This blog post is excerpted from our new eBook, “The Convergence Imperative: The Critical Need for IT to Come Together with OT Around Data.” Download the full eBook here.
While IT teams at non-industrial companies have made tremendous strides moving transactional work packages to the cloud, such as integrating and exploiting enterprise-wide data from CRMs, ERPs, and other data platforms, industrial enterprises continue to struggle to fully leverage the operations data they collect. This is far from a knock against IT leaders! The challenge of adopting new edge-to-cloud and Industrial Internet of Things (IIoT) solutions is indeed steep, with significant technological and cultural barriers.
Operational technology has been traditionally siloed from IT – literally and figuratively.Operational assets typically operate disparately. Their time-series data is unintegrated and lacking critical context for meaningful, timely analysis and action. Equipment-generated data is stored locally, mostly in process historians, with spreadsheets as the go-to analytical tool. And that data and those spreadsheets live separately from each other, from one facility to the next, proliferating data silos and compounding IT’s job.
At the same time, and perhaps even more critically, OT and IT professionals have functioned in parallel work streams with conflicting mandates. OT has focused on delivering and maintaining optimal performance, protecting its equipment and people. IT has been charged with managing and safeguarding technologies and intellectual property. Their technologies, processes, aims and professional world views are sometimes at odds, even if they share ultimate goals for business efficiency, continuity and profitability.
Understanding the technological and cultural divides between IT and OT, what steps can IT leaders take to help unlock convergence and digital transformation? They certainly can’t just take the wheel; transformation takes time and requires mutual trust. That said there are steps that IT can take to help simplify and accelerate the traditionally long and arduous process of integrating and makingOT data actionable.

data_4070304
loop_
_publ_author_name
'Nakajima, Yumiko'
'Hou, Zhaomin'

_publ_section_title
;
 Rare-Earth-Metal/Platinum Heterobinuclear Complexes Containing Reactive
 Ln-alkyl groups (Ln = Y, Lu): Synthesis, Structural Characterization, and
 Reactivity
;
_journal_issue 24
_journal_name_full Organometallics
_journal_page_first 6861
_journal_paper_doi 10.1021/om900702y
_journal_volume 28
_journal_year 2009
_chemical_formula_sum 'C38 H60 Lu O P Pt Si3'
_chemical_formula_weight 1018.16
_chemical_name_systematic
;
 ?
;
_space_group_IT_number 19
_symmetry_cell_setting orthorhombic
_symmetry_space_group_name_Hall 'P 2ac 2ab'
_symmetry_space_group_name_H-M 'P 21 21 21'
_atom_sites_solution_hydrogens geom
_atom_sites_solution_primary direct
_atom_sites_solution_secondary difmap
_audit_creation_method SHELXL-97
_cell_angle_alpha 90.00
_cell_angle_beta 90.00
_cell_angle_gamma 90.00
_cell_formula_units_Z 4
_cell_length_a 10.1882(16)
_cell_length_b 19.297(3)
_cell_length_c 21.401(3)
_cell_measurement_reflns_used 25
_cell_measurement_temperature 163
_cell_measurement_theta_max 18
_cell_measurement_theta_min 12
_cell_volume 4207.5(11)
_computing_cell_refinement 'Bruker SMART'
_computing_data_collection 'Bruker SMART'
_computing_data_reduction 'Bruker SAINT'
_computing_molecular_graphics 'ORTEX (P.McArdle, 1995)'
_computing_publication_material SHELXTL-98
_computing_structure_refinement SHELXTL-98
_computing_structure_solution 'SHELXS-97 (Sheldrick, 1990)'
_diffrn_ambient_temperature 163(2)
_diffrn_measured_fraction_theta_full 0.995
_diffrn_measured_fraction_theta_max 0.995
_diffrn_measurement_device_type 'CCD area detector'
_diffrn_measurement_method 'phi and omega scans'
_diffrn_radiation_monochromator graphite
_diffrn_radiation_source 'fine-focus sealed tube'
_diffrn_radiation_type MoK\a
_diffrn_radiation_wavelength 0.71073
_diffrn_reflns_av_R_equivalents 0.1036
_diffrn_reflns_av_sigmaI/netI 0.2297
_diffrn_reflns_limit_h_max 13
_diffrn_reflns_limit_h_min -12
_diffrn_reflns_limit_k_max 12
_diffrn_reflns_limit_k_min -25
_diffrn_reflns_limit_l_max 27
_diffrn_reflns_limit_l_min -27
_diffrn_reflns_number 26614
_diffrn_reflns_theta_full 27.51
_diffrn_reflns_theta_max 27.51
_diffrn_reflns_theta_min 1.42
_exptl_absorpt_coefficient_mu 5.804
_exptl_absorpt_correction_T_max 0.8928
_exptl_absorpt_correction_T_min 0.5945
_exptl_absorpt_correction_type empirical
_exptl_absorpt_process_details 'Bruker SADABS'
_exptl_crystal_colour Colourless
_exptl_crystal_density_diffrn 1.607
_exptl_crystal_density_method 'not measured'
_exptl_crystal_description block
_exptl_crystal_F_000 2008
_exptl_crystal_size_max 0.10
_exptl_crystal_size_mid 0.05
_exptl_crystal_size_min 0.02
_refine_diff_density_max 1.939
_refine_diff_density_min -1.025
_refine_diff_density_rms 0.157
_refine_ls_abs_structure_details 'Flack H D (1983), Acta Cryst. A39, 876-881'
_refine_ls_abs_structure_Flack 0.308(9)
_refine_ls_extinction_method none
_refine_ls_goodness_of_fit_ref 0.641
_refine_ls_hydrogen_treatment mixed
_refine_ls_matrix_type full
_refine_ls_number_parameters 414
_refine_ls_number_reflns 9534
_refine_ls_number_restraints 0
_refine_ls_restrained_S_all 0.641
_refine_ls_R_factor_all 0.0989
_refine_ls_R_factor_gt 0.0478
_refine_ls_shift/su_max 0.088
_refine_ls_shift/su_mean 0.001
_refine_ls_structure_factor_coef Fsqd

Here’s how you can support OT to accelerate digital transformation
- Solve: Work more closely with OT to solve OT’s age-old data silo problem by owning data integration and data engineering, removing the overly burdensome data wrangling challenges from engineers at the plant. Free them to utilize their engineering training and experience to focus on what’s most important to them and the business: safely maintaining plant uptime and productivity.
- Collaborate: Collaborate with OT to understand their unique needs and build a future-ready, adaptive and sustainable data foundation based on that understanding, including understanding that the business does not want to rip out systems that have worked well for years. Help OT build on what they’ve established and fully leverage their existing systems. At the same time, collaborate with OT to develop a roadmap for the next five to ten years, upgrading and replacing technologies at a pace that leverages your existing investments but captures the benefits of new technologies that can ride on your current data infrastructure.
- Standardize: Team with OT to establish and drive data quality standards to reduce high semantic variation across OT data, so it can be more easily contextualized with IT data, making projects more sustainable.
- Deliver: Deliver the converged, multi-modal architecture required for IT/OT convergence and encourage cloud adoption – and help OT understand which packages are best in the cloud and best at the edge.
- Govern: Make data governance easier to track lineage across proliferating data and analytics. And do so by making it more aligned with the way systems are managed in the OT environment and deliver improved explainability as AI is deployed. As Bharat Mistry, Principal Security Strategist at global cybersecurity specialist Trend Micro, shared in a recent article,“The biggest mistake I see is a business taking their IT security strategy and applying it to the OT world, it just doesn’t work. You need to identify what’s important in OT, look at your business processes and then take a risk-based approach to say where your critical assets sit.”